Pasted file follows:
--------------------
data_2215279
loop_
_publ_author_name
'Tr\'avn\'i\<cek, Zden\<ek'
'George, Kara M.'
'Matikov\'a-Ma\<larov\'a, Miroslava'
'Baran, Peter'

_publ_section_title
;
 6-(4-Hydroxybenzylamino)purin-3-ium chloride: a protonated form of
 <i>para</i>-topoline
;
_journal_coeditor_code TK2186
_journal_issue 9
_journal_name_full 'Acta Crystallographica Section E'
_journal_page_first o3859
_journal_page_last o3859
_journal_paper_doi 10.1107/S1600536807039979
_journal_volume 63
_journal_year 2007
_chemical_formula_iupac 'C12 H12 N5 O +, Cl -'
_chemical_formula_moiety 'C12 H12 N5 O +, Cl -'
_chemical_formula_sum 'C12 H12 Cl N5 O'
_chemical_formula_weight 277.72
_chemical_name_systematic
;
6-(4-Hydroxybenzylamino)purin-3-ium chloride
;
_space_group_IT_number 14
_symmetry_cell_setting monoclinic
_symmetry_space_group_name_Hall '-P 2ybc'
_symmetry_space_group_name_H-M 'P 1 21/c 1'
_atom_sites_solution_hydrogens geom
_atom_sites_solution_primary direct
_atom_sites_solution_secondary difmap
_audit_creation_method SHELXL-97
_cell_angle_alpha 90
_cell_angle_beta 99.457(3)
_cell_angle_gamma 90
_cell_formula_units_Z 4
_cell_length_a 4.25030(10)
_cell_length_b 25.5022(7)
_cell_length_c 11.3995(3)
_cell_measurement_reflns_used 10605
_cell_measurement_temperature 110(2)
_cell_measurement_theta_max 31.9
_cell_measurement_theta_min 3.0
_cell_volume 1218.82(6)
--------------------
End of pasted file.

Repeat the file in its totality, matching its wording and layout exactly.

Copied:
data_2215279
loop_
_publ_author_name
'Tr\'avn\'i\<cek, Zden\<ek'
'George, Kara M.'
'Matikov\'a-Ma\<larov\'a, Miroslava'
'Baran, Peter'

_publ_section_title
;
 6-(4-Hydroxybenzylamino)purin-3-ium chloride: a protonated form of
 <i>para</i>-topoline
;
_journal_coeditor_code TK2186
_journal_issue 9
_journal_name_full 'Acta Crystallographica Section E'
_journal_page_first o3859
_journal_page_last o3859
_journal_paper_doi 10.1107/S1600536807039979
_journal_volume 63
_journal_year 2007
_chemical_formula_iupac 'C12 H12 N5 O +, Cl -'
_chemical_formula_moiety 'C12 H12 N5 O +, Cl -'
_chemical_formula_sum 'C12 H12 Cl N5 O'
_chemical_formula_weight 277.72
_chemical_name_systematic
;
6-(4-Hydroxybenzylamino)purin-3-ium chloride
;
_space_group_IT_number 14
_symmetry_cell_setting monoclinic
_symmetry_space_group_name_Hall '-P 2ybc'
_symmetry_space_group_name_H-M 'P 1 21/c 1'
_atom_sites_solution_hydrogens geom
_atom_sites_solution_primary direct
_atom_sites_solution_secondary difmap
_audit_creation_method SHELXL-97
_cell_angle_alpha 90
_cell_angle_beta 99.457(3)
_cell_angle_gamma 90
_cell_formula_units_Z 4
_cell_length_a 4.25030(10)
_cell_length_b 25.5022(7)
_cell_length_c 11.3995(3)
_cell_measurement_reflns_used 10605
_cell_measurement_temperature 110(2)
_cell_measurement_theta_max 31.9
_cell_measurement_theta_min 3.0
_cell_volume 1218.82(6)